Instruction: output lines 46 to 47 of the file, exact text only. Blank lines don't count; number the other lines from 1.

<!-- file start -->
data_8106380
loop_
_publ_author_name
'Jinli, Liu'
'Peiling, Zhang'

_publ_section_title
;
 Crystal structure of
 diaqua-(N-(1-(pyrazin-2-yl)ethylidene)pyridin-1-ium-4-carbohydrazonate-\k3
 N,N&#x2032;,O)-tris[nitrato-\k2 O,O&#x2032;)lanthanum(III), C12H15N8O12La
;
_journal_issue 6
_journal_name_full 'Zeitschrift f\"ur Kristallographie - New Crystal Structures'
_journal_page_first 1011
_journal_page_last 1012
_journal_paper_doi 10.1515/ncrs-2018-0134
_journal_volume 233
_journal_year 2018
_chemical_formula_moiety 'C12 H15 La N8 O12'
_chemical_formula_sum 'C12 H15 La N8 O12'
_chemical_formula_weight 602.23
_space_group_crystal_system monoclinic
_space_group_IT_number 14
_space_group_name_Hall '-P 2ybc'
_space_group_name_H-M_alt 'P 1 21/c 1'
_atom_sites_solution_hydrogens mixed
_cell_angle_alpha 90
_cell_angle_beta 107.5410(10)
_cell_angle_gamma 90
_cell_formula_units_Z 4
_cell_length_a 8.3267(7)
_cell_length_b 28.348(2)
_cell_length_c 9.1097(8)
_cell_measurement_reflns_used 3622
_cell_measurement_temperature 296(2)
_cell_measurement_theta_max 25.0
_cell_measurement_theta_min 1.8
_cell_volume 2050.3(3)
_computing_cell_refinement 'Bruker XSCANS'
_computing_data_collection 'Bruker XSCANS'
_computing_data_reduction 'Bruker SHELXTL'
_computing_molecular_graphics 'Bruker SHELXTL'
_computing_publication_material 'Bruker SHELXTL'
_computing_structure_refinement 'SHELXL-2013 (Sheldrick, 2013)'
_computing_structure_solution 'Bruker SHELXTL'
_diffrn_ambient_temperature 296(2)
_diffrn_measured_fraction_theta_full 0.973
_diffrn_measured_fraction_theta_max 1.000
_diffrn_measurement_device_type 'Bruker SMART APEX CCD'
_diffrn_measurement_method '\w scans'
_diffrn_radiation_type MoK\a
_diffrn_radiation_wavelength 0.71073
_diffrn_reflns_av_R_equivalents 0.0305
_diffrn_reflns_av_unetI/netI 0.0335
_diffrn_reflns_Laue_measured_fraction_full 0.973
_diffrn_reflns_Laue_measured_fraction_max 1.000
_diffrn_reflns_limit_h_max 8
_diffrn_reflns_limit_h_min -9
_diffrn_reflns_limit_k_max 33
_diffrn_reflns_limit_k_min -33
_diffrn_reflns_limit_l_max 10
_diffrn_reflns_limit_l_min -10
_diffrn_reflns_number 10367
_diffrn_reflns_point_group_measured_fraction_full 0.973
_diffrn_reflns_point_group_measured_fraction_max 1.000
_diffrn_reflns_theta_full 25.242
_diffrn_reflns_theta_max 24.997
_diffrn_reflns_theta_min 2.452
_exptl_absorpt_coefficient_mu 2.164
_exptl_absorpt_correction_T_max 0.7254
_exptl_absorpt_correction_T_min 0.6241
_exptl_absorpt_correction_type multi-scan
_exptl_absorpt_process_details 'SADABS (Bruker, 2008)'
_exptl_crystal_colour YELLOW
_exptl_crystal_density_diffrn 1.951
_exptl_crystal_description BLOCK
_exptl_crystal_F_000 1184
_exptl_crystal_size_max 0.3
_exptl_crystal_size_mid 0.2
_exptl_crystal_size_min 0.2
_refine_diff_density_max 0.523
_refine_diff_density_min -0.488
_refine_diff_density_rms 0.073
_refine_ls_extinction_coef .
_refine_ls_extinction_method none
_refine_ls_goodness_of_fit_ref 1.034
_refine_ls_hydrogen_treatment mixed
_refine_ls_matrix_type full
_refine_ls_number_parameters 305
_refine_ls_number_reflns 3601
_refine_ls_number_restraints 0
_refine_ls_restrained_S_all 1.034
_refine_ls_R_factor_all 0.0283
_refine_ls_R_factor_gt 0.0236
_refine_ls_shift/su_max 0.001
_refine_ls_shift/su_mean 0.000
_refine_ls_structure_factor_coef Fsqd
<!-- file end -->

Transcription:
_diffrn_ambient_temperature 296(2)
_diffrn_measured_fraction_theta_full 0.973